What Is Cancer?
The word cancer is just a broad name for many different diseases. Cancer is the uncontrolled division of cells and the ability of these cells to invade other tissues. This unregulated growth is caused by a series of acquired or inherited mutations to DNA within cells. Genetic information that defines the cell functions are destroyed and cell division becomes uncontainable.
Normal Cells vs. Cancer Cells
Normal cells have a set function while they grow and stay in place. The cells in our bodies continuously divide to replace worn-out cells in a very systematic way. Because worn-out cells must be replaced, cell division happens at a slow pace. The balance between the growth and death of cells keeps our bodies functioning normally.
Cancer cells have no useful function and are uncontrolled in their division and growth. While normal cells stay where they belong, cancer cells travel throughout the body. These cells do not stop reproducing. Eventually, a tumor is formed that is made up of billions of duplicates of the original cancer cell.
Staging & Grading
Staging & Grading is the determination of the kinds of cancer cells and their rate of progression. The stage and grade of a cancer helps doctors predict how a cancer might behave, how it has progressed and how well it may react to treatment.
- Size and spread
- Types of cells
- Clinical history of the disease
- Health status
How Is Cancer Treated?
The good news is that cancer can be treated. There are several options for the patient that has been diagnosed with cancer.
- Surgery: Cancer cells and sometimes healthy cells and tissue are removed to ensure the cancer has dissipated.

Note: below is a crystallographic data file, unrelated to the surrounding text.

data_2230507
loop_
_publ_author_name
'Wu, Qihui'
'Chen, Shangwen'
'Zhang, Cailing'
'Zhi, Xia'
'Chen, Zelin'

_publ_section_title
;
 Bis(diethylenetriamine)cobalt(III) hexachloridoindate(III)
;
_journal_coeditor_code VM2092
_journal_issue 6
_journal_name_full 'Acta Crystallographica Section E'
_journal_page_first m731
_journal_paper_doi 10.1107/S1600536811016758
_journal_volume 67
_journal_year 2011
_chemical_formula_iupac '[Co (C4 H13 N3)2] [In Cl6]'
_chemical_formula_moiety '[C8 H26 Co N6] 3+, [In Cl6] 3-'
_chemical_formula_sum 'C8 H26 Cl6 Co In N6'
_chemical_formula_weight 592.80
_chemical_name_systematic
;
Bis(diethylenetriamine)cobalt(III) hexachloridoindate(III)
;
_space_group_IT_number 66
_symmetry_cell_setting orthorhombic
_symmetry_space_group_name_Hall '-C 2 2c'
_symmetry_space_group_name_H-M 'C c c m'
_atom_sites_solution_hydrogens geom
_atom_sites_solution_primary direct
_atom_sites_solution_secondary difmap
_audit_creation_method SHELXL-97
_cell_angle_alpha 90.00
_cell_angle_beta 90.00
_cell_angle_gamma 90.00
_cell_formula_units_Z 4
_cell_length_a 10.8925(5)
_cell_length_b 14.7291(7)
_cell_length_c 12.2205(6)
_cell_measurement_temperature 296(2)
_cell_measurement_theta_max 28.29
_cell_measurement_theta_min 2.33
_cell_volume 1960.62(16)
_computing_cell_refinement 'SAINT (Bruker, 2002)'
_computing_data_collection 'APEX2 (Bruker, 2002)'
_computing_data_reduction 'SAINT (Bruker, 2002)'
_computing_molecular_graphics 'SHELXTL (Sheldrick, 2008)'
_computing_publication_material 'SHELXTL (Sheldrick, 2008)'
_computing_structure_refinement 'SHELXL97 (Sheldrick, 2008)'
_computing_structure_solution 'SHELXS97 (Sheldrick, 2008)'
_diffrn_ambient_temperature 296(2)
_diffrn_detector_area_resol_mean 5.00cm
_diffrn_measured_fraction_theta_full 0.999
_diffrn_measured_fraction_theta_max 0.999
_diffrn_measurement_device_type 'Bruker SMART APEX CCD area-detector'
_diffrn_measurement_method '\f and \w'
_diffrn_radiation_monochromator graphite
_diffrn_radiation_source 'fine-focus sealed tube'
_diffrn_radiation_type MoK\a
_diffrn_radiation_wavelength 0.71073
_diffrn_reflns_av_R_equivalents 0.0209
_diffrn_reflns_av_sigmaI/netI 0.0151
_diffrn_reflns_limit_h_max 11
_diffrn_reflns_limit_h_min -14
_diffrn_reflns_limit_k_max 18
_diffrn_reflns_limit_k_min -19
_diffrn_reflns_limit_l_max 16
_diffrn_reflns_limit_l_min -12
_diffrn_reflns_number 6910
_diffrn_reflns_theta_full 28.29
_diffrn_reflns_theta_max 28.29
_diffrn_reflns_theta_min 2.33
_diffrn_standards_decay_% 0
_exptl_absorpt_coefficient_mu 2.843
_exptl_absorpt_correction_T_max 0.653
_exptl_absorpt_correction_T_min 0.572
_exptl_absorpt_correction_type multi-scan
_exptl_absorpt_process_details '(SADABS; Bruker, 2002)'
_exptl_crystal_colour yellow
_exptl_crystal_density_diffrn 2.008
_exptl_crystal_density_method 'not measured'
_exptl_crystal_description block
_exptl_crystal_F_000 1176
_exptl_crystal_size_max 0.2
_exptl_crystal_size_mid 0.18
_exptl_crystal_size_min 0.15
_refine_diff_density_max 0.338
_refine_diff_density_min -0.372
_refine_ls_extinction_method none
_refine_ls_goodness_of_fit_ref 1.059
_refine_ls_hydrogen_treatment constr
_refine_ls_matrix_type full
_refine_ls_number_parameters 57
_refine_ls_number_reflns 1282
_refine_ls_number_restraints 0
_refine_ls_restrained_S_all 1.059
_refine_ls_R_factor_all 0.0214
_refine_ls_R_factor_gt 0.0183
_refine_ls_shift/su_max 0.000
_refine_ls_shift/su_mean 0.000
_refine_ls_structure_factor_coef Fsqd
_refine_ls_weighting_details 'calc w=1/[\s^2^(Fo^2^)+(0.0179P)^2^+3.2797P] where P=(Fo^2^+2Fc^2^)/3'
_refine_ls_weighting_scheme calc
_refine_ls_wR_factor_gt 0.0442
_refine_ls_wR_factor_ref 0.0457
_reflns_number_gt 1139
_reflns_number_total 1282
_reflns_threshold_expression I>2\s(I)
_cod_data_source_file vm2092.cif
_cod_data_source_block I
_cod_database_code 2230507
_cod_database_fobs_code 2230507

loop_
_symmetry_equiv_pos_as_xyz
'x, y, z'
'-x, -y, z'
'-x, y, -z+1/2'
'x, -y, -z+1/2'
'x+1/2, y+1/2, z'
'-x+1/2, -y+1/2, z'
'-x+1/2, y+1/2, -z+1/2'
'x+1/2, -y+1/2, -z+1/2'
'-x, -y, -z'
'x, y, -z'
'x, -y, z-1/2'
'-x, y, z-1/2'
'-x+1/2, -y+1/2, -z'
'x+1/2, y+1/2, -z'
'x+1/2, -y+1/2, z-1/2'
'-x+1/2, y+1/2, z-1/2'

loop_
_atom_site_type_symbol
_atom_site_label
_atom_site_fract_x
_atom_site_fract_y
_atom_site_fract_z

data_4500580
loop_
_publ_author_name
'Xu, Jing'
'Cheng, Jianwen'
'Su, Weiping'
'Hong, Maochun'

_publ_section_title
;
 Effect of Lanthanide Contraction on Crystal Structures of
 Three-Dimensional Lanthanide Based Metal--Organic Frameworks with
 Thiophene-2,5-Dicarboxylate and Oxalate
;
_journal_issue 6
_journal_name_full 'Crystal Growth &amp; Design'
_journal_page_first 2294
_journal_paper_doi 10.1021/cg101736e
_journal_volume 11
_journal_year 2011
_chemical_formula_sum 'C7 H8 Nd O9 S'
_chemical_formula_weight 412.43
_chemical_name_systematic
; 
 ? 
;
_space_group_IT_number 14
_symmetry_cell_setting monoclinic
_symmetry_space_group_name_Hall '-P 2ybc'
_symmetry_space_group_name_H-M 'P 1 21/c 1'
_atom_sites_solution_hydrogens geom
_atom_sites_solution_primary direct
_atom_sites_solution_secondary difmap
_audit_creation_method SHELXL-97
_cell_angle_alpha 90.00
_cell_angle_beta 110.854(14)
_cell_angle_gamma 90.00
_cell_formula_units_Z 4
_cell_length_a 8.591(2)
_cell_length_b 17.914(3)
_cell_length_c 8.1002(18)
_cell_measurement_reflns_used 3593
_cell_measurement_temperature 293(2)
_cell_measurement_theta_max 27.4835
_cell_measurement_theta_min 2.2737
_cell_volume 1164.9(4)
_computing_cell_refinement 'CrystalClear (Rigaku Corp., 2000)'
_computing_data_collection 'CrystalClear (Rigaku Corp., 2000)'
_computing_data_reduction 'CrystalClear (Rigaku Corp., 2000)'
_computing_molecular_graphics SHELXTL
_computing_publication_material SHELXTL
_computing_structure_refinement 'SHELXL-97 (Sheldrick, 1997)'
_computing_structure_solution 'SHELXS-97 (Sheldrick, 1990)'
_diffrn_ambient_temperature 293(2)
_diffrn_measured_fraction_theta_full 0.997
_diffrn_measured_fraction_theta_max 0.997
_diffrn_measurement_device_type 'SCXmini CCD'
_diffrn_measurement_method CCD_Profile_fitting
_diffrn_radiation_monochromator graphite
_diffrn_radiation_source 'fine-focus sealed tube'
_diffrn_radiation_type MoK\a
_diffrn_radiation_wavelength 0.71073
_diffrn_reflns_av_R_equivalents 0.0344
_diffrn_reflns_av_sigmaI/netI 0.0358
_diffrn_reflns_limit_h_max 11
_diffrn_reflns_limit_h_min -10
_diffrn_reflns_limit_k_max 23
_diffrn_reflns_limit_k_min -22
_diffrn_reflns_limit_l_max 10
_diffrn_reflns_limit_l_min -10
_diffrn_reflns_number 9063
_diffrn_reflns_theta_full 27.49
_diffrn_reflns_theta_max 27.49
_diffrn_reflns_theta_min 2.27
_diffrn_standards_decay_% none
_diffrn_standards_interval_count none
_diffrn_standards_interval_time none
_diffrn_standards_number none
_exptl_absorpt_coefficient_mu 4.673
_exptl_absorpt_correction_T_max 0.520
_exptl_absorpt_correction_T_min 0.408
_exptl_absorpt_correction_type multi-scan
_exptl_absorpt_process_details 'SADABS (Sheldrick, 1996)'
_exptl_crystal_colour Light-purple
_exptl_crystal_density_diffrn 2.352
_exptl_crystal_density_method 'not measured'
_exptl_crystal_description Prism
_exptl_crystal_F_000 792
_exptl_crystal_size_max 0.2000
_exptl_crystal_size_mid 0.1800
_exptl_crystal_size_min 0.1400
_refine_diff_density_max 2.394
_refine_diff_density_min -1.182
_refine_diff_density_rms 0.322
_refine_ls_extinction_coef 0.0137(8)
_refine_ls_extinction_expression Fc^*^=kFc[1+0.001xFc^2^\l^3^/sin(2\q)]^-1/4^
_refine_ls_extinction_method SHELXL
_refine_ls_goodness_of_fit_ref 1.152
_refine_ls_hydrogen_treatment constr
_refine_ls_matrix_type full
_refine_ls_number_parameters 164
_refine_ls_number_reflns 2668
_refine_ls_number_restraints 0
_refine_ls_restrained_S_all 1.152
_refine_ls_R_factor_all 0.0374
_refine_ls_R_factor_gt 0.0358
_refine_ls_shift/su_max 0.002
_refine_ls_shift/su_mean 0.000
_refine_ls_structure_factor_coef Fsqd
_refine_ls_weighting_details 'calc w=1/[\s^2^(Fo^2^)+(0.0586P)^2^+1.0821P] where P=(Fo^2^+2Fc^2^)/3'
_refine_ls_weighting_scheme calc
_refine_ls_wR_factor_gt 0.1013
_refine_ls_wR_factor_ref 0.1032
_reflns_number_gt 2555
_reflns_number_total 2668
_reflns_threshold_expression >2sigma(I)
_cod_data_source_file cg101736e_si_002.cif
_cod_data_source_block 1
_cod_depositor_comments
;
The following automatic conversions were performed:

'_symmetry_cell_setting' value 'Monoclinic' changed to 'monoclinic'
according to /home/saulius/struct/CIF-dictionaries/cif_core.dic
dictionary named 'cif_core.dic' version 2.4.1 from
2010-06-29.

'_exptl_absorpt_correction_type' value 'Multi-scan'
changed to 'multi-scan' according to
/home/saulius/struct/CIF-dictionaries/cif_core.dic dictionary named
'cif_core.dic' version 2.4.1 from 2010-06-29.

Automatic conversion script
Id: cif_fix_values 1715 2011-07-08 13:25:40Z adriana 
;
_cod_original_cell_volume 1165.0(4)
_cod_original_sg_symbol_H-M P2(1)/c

- Radiation Therapy: The type of radiation used will depend on the patient's type of cancer. Sometimes, radiation machines are aimed at a small area of the body. Other times, the radioactive material is placed directly into the cancer so that it harms as few normal cells as possible.
- Chemotherapy: Chemotherapy is a series of powerful drugs that can be administered in several ways that are designed to attack and kill fast-growing cancer cells. Cancer chemotherapy drugs can be administered into a vein, muscle or through the mouth.
- Other Medicines
- Hormones: Hormone therapy can reduce the level of particular hormones in the patient's body or alter the cancer's ability to use these hormones to grow and metastasize.
- Monoclonal antibodies: Antibodies are made in large quantities in a laboratory rather than by the patient's immune system.
- Vaccines: Treatment or therapeutic vaccines are administered to cancer patients and are designed to strengthen the body's natural resistance against cancers that have already developed. These types of vaccines may defend against the further growth of existing cancers, prevent the recurrence of cured cancers, or eliminate cancer cells not destroyed by prior treatments.
- Targeted Therapies: Targeted Cancer Therapies use drugs that interfere with the growth and spread of cancer. Because this type of therapy focuses on molecular and cellular changes that are specific to cancer, it may be less harmful to normal cells.
- Integrative/Complementary Therapies: Used in conjunction with a patient's medical treatment, there are additional therapies that can help enhance health and the quality of life with methods such as relaxation, acupuncture, meditation, hypnotherapy, yoga, exercise and massage.